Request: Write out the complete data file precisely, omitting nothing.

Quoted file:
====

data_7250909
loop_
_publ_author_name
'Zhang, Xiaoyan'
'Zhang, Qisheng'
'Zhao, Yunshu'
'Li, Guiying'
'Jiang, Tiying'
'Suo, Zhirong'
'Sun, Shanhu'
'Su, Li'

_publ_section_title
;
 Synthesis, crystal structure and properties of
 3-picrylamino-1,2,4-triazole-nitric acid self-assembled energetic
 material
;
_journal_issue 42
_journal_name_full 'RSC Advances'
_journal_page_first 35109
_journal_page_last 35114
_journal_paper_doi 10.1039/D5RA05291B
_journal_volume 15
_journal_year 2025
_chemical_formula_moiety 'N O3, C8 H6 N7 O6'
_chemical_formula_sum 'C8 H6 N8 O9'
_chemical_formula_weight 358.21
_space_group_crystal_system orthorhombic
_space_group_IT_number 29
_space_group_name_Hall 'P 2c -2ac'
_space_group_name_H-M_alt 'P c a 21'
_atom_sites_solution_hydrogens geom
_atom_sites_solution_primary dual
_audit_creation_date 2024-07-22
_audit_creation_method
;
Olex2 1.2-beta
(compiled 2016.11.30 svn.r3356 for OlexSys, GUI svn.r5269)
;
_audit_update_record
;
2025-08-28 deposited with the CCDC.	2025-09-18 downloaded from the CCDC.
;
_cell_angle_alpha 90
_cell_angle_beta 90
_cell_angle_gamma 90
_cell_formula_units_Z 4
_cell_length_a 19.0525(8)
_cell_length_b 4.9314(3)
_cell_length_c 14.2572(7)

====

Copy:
data_7250909
loop_
_publ_author_name
'Zhang, Xiaoyan'
'Zhang, Qisheng'
'Zhao, Yunshu'
'Li, Guiying'
'Jiang, Tiying'
'Suo, Zhirong'
'Sun, Shanhu'
'Su, Li'

_publ_section_title
;
 Synthesis, crystal structure and properties of
 3-picrylamino-1,2,4-triazole-nitric acid self-assembled energetic
 material
;
_journal_issue 42
_journal_name_full 'RSC Advances'
_journal_page_first 35109
_journal_page_last 35114
_journal_paper_doi 10.1039/D5RA05291B
_journal_volume 15
_journal_year 2025
_chemical_formula_moiety 'N O3, C8 H6 N7 O6'
_chemical_formula_sum 'C8 H6 N8 O9'
_chemical_formula_weight 358.21
_space_group_crystal_system orthorhombic
_space_group_IT_number 29
_space_group_name_Hall 'P 2c -2ac'
_space_group_name_H-M_alt 'P c a 21'
_atom_sites_solution_hydrogens geom
_atom_sites_solution_primary dual
_audit_creation_date 2024-07-22
_audit_creation_method
;
Olex2 1.2-beta
(compiled 2016.11.30 svn.r3356 for OlexSys, GUI svn.r5269)
;
_audit_update_record
;
2025-08-28 deposited with the CCDC.	2025-09-18 downloaded from the CCDC.
;
_cell_angle_alpha 90
_cell_angle_beta 90
_cell_angle_gamma 90
_cell_formula_units_Z 4
_cell_length_a 19.0525(8)
_cell_length_b 4.9314(3)
_cell_length_c 14.2572(7)